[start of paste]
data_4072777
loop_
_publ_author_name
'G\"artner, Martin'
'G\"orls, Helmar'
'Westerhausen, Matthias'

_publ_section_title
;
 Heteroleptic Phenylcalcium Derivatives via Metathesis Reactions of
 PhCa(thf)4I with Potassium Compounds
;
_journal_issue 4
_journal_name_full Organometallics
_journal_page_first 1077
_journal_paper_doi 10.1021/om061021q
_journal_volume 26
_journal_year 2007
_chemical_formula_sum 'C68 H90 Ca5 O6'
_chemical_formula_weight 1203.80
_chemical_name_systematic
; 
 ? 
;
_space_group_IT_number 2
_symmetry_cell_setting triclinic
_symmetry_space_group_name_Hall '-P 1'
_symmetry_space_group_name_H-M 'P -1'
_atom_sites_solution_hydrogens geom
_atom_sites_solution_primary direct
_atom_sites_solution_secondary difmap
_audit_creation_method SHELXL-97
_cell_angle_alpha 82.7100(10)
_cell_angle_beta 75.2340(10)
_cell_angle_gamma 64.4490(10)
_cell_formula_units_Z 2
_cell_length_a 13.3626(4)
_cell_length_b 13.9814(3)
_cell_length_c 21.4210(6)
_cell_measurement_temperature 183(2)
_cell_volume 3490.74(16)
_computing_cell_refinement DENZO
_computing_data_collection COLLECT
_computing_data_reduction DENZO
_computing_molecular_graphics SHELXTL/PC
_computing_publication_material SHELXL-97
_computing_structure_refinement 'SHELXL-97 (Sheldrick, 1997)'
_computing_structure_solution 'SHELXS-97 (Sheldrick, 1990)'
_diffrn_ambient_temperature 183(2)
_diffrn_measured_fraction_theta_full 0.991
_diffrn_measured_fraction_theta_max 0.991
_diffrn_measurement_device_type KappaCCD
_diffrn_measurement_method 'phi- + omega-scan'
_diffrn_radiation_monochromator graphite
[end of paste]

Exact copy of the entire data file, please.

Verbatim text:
data_4072777
loop_
_publ_author_name
'G\"artner, Martin'
'G\"orls, Helmar'
'Westerhausen, Matthias'

_publ_section_title
;
 Heteroleptic Phenylcalcium Derivatives via Metathesis Reactions of
 PhCa(thf)4I with Potassium Compounds
;
_journal_issue 4
_journal_name_full Organometallics
_journal_page_first 1077
_journal_paper_doi 10.1021/om061021q
_journal_volume 26
_journal_year 2007
_chemical_formula_sum 'C68 H90 Ca5 O6'
_chemical_formula_weight 1203.80
_chemical_name_systematic
; 
 ? 
;
_space_group_IT_number 2
_symmetry_cell_setting triclinic
_symmetry_space_group_name_Hall '-P 1'
_symmetry_space_group_name_H-M 'P -1'
_atom_sites_solution_hydrogens geom
_atom_sites_solution_primary direct
_atom_sites_solution_secondary difmap
_audit_creation_method SHELXL-97
_cell_angle_alpha 82.7100(10)
_cell_angle_beta 75.2340(10)
_cell_angle_gamma 64.4490(10)
_cell_formula_units_Z 2
_cell_length_a 13.3626(4)
_cell_length_b 13.9814(3)
_cell_length_c 21.4210(6)
_cell_measurement_temperature 183(2)
_cell_volume 3490.74(16)
_computing_cell_refinement DENZO
_computing_data_collection COLLECT
_computing_data_reduction DENZO
_computing_molecular_graphics SHELXTL/PC
_computing_publication_material SHELXL-97
_computing_structure_refinement 'SHELXL-97 (Sheldrick, 1997)'
_computing_structure_solution 'SHELXS-97 (Sheldrick, 1990)'
_diffrn_ambient_temperature 183(2)
_diffrn_measured_fraction_theta_full 0.991
_diffrn_measured_fraction_theta_max 0.991
_diffrn_measurement_device_type KappaCCD
_diffrn_measurement_method 'phi- + omega-scan'
_diffrn_radiation_monochromator graphite